Caution- Speed Bumps Ahead
As an experienced real estate agent, I've seen and heard my share (and experienced my own) horror stories when it comes to buying a home. So, I'm about to lay it on the line with you as if you were my good friends or family members who were about to embark on purchasing their first home as a couple. I'm going to get to the nitty gritty dirty details so that you and your partner can avoid the speed bumps along the way and get to the closing table unscathed..well, maybe minus a hubcap.
Legal Issues First
If you are married, you can skip this paragraph. Believe me I know first hand that it's not very romantic to talk about legal issues when buying a home with someone you are not legally wed to (in that state if it's same sex marriage). However, relationships and engagements do end prior to tying the knot (it happened to me). You need to have your ducks in a row and speak with an attorney as to how to structure the mortgage, how the title will be held and of course, who's names will be on the deed. One person may not be on the mortgage, but both parties should be on the deed in order for maximum protection.
Now everyone needs to read this. If there are any outstanding child support issues from a previous relationship/marriage, it needs to be taken care of prior to seeking a mortgage. Laws have changed. You cannot escape it when buying a home. The last not so pleasant question that is required by law to be asked is "Have you been married previously"? If you have and your new partner is not aware of it, now is a good time to spill the beans. I have an attorney friend who was conducting a closing and came to that routine question when it turned out the soon-to-be husband had indeed been married not once, but twice before...and his fiance had no knowledge of either weddings. Needless to say, the closing didn't occur nor did the wedding.
Don't even think about calling up a real estate agent to take you out "looking" at homes until you have been pre-approved by a reputable mortgage lender. Unless you know what that magic number is, you will just be wasting your time and getting upset if you can't buy that gorgeous home you saw last month because it's out of your budget. Find out what you qualify for and take it to the next step where your credit is pulled. This will generate a mortgage pre-approval. You will absolutely need this when you write up a contract. If you aren't comfortable spending the entire amount you qualify for on a monthly basis, then work with the loan officer to determine what you would be. Let's say you are qualified up to $2500 per month, but you only feel comfortable with $1800. Speak up and have them calculate a figure you could live with. Then go out looking at homes that will fall into that price range.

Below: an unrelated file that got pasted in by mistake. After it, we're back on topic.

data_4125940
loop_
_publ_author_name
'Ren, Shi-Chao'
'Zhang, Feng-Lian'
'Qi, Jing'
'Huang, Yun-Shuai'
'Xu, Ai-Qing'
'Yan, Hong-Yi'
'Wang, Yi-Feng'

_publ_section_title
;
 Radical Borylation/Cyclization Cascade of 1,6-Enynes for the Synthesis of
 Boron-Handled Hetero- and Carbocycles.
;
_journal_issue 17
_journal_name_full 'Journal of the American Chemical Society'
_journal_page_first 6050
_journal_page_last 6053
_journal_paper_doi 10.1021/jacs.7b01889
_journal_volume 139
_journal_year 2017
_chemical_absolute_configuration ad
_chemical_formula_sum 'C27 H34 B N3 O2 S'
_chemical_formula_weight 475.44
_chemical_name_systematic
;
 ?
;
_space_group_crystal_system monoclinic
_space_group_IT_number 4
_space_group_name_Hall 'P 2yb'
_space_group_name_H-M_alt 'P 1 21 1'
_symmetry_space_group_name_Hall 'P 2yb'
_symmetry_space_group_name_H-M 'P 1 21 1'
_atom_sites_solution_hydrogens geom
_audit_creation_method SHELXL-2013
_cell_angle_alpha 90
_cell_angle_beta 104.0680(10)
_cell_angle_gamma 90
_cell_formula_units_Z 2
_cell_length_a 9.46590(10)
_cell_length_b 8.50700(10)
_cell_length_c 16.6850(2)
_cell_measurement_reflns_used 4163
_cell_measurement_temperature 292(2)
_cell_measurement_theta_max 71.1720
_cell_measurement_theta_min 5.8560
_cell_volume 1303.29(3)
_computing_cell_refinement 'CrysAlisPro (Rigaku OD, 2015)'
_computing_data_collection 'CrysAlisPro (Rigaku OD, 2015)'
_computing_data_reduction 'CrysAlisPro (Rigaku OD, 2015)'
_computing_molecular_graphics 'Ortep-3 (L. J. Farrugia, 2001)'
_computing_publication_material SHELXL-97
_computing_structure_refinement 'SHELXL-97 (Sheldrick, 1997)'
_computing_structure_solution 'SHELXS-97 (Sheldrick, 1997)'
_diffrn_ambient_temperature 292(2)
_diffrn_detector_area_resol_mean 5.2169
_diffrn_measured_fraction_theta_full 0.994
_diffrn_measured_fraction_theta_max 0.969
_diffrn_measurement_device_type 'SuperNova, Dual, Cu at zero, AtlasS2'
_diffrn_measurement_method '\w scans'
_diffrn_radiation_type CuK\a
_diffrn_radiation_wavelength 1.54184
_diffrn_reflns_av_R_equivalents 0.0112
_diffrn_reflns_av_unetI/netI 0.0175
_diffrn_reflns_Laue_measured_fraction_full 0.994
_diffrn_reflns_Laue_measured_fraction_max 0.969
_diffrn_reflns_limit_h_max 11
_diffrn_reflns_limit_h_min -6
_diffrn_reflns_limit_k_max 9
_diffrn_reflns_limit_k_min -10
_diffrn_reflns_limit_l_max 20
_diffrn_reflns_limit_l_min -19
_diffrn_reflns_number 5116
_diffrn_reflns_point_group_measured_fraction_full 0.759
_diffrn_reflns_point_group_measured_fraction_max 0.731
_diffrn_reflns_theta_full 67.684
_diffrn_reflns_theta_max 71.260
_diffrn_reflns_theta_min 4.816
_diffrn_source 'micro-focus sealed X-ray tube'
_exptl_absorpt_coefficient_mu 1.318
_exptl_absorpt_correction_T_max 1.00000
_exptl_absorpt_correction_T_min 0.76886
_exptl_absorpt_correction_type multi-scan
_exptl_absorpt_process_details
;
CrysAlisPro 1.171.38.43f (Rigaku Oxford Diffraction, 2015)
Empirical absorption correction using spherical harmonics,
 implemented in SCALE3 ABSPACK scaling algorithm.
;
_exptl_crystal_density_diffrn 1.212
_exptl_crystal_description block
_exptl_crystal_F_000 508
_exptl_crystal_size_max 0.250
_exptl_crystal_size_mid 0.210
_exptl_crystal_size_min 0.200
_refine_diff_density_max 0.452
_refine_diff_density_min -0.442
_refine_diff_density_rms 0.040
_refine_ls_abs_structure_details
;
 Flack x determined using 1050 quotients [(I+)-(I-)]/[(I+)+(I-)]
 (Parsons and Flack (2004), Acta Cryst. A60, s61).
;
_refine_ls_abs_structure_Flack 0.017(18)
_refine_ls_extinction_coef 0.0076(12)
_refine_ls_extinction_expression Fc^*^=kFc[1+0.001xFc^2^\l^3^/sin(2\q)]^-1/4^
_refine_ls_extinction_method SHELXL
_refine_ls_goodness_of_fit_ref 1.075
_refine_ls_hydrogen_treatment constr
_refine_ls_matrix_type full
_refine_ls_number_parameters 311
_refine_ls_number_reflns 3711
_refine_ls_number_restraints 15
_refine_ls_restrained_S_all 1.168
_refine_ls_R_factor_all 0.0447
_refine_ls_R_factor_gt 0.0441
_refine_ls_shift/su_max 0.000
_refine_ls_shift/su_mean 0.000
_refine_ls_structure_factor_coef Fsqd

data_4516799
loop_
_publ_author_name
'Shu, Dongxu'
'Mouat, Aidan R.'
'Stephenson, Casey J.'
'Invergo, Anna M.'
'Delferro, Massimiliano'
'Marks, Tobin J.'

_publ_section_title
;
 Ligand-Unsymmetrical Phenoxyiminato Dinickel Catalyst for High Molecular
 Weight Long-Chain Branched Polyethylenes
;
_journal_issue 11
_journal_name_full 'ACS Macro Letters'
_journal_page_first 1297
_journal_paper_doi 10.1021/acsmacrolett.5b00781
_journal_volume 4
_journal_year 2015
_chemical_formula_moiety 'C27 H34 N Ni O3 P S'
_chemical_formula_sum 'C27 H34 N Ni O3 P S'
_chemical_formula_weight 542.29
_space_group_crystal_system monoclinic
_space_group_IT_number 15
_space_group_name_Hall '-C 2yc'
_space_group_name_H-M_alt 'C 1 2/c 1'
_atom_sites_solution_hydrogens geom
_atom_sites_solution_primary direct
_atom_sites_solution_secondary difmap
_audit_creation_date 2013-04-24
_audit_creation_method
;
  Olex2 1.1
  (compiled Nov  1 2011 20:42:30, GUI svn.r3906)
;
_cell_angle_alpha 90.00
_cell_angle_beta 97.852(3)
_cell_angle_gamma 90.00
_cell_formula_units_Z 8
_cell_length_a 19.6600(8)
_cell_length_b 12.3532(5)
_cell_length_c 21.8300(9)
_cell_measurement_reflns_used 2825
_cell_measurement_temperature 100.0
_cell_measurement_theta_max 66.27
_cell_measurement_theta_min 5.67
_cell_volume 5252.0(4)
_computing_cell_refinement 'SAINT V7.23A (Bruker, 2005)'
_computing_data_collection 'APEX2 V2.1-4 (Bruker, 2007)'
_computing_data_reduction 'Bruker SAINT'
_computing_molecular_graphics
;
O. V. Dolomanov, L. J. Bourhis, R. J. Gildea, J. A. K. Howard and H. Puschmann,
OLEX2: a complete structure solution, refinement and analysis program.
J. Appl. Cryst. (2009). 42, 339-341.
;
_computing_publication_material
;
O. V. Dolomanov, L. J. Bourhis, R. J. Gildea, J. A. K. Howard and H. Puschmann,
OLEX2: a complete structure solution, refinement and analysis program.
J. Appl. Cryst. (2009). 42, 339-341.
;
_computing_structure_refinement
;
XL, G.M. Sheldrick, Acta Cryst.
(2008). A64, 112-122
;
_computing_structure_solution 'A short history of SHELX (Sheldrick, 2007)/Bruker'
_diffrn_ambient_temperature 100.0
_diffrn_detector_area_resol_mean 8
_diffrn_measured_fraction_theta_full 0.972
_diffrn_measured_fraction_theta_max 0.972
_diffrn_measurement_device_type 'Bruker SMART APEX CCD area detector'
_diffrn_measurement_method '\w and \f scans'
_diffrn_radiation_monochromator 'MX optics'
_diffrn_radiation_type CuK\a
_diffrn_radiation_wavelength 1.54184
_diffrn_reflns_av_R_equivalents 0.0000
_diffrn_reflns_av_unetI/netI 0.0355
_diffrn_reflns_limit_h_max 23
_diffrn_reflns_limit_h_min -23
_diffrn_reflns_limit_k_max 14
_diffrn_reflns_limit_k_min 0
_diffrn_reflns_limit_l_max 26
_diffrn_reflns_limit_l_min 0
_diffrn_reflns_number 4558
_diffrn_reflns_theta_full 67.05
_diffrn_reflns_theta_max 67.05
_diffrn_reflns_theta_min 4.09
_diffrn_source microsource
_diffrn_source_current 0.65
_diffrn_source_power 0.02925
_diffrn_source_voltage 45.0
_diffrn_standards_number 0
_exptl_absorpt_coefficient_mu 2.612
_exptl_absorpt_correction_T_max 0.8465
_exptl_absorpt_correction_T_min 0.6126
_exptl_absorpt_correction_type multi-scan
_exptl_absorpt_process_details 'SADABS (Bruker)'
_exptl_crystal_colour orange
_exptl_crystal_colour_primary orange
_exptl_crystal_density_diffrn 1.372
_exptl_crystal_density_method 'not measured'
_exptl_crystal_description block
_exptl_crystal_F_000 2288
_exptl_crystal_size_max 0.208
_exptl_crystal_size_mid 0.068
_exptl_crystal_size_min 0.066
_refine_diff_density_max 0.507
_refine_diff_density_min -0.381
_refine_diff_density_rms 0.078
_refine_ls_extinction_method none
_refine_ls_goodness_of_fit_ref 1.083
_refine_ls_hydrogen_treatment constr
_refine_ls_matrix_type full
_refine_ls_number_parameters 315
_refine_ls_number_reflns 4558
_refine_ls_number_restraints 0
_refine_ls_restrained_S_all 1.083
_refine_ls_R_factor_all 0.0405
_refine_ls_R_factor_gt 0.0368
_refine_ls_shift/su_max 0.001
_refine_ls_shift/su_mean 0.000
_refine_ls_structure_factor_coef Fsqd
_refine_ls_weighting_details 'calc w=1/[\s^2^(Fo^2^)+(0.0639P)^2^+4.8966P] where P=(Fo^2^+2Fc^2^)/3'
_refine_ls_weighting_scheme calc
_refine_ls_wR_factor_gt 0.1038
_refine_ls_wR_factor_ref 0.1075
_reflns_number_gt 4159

How long are you planning to live there
Did you know the average length of time in a home is only 7 years. Yet, when first purchasing that property, they thought they would be there 15 years. You need to think about how long you will be in this home. If it's a starter home, then don't get caught up on the fact that it has to have 4 bedrooms now. You can do that for the next one. Perhaps you think you're only going to be in that 2 bedroom condo for a couple of years. Remember you can't get everything the first time around. So, you need to get the most that's right for you.
You Found THE House, Now What Should You Do
- Always have a full home inspection- Never skip this for budgetary reasons. This could be the best $450 ever spent if it detects a problem that is the responsibility of the seller. If you live in the Princeton NJ area, definitely conduct a radon test for $50. At least one of every four homes I've sold had a higher radon level and the sellers successfully re-mediated it. Don't sweat the small cosmetic stuff that the inspector will put in the report. Please. Home inspections are designed to uncover structural, environmental and other more significant issues. If the disclosure said they didn't put on a new roof and the furnace/ac is the original, don't expect the seller to provide you with a new one if the others are in working order. Just because the inspector writes "budget for a new one because it's at the end of its life cycle" doesn't mean you should expect a new one.
- Get a survey- Your lender may or may not require it, however it is a good thing to have. If could turn up issues such as your neighbor's fence is 1 foot on your property.
When you apply for your mortgage here are some things that may seem like commonsense, but some buyers have not listened and lost out on the loan. Here's what you should NOT do:
- Sign a new car loan
- Buy a house full of furniture on credit
- Change jobs
- Co-sign a loan (yes, it will be part of YOUR debt now)
- Skip a payment or get behind on any bills
- Deposit a wad of cash into your bank account without having the proper documentation that it is part of a "gift funds towards down payment". That even means if you just got married, don't deposit all the checks one week prior to closing. That will waive a red flag